Alois's wood briquette pressAlois Schmid writes:
Until recently, this was my dust extractor. I switched it to barrels from bags because the shavings can be pressed down in the barrels, and the barrels can be stacked.
But the shavings are hard to burn in a wood stove, and I didn't want to throw them out either. So I looked for a briquette press. Industrial machines are available starting at about 10,000 Euros. But there are various homemade briquette presses on the net, for example here: http://www.brikomat.com
For my homemade briquette press, I bought this new dust extractor for 600 Euros, including piping. I also bought this electric log splitter, it cost 200 Euros at the time. I started work on the briquette press two years ago.
By now, the machine runs automatically, with few problems. It could still use improvements, and the rate of production is very dependent on the type of shavings used. The machine works fastest with short hardwood shavings. It slows down quite a bit when running with long thin shavings from softwood. The higher the lignin content (see Wikipedia) the firmer the briquettes become.
The controller has switches at either end of the range, plus a hydraulic pressure sensor. Unlike industrial machines, there is no constriction of the briquettes, so pressure is strictly a function of friction of the briquettes in the channel. This makes controlling the machine more complicated.
The deeper the plunger pushes into the pipe, the shorter the remaining pipe that briquettes must travel through, and the lower the friction. If one plunges too far, the briquettes will not be compressed enough and will fall apart. But if the strokes are kept too short, the friction of the briquettes in the pipe can get too high, and the machine shuts down from excess pressure. I then have to manually clear the stuck briquettes by drilling them out of the pipe.
The stroke length needs to adapt to the type of wood used.
The graph at left shows how the controller operates. After 3.5 seconds of stroke (stage 1), the hydraulic pressure needs to be a minimum of 5 bar. At stage 2 and 3, the pressure must be at least 6 and 10 bar, respectively. If the required pressure is not reached, the cylinder returns for another stroke to press more material. If the pressure peaks out and falls by more than 3.5 bar before reaching stage 4, it also starts a new stroke. Once stage 4 is reached, the cylinder only returns once the pressure drops below 50 bar or when the limit switch is contacted.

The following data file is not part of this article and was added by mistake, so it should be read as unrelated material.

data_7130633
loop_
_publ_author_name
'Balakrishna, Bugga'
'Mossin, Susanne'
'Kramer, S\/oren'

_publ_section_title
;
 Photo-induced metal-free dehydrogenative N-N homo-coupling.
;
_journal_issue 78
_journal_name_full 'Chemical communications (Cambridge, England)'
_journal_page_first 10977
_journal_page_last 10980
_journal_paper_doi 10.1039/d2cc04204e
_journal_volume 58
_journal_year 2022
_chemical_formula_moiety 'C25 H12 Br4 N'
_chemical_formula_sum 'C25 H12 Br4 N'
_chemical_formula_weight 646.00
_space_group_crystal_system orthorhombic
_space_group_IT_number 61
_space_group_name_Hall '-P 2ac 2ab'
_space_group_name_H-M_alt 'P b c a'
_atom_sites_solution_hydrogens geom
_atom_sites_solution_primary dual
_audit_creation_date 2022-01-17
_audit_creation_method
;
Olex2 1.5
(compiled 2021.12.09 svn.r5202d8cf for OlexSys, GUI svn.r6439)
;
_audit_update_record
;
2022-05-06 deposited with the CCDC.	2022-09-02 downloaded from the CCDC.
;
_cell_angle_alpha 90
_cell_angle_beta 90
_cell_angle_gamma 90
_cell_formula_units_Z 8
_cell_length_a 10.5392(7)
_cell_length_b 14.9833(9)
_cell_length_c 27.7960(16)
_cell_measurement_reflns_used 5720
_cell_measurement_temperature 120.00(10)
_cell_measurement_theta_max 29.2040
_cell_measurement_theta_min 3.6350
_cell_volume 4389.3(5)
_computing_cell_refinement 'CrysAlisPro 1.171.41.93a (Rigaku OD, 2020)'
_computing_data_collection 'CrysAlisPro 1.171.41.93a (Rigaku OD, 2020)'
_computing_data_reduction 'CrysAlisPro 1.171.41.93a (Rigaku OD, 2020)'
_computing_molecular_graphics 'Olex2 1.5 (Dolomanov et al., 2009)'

1 bar is 100 kilopascal, or about 14.5 PSI.
The above time and pressure parameters can be adjusted, and I don't always operate with these values.
Initially, I used a pipe with an inner diameter of 35 mm, but the hydraulic cylinder had insufficient force for this. I added a smaller pipe inside the original pipe, with an inside diameter of 28 mm. With 7 tonnes of force, this should give me a pressure of 1136 kg/cm2. With the larger pipe, it was 727 kg/cm2. More pressure would be even better.
I cut the pipe open and bent the resulting 'flaps' outward. The container is bolted to the flaps.
A magnetic sensor senses auger rotation. If no pulses are detected for ten seconds of auger operation, the augers are assumed to be jammed and the machine shuts down.
A magnetic sensor detects the screws in the side of the wheel. Two turns of the wheel are almost exactly one meter of briquette. The quantity of briquette and hours of operation are recorded so I can calculate how many meters of briquette per hour are produced.
Another reason for monitoring briquette production: If no rotation is detected for more than three minutes, the machine shuts down. Either the shavings container is empty, or the shavings have jammed or bridged over the augers.
I already had most of the components lying around the house. I only had to buy the pressure sensor and transformers new. The enclosure, motor controllers and magnetic sensors were bought used. So far, this press has cost me between 600 and 800 Euros.
The machine could be optimized further, of course. One could pre-compress the shavings, which would speed up production. But that would be too complicated for the time being. I'm thinking of improving the feed mechanism. My most recent change was to run the augers in the opposite direction.
Changing the auger direction did in fact increase the output, as the shavings are now pushed more towards the opening in the pipe. I'm also thinking of an alternative to augers, but that will have to wait until other projects are finished.
I will write a bit more about my workshop later, but first, I need to do some cleaning up.
I added a kilowatt meter to the press, so I could work out its efficiency.
The barrel contains 51.4 Kg or briquettes, and the machine used 13.5 Kwh of electricity to produce them. With electricity costing about 0.25 Euro/Kwh, my power cost is 3.35 Euro
Wood briquettes cost 2.25 Euro per 10 Kg, but my electricity cost is just 0.65 Euro per 10 Kg. But I'm not counting the cost of the machine or the shavings.
The machine draws, on average, less than 1 Kw, so this took more than 13 hours to produce. I did not watch the time because the machine runs automatically and unattended.
Jens Larsen's dust
Ron Walters Shopvac
small dust collector
Alois's Table saw laser
Alois's router lifter
Alois's guitar inlays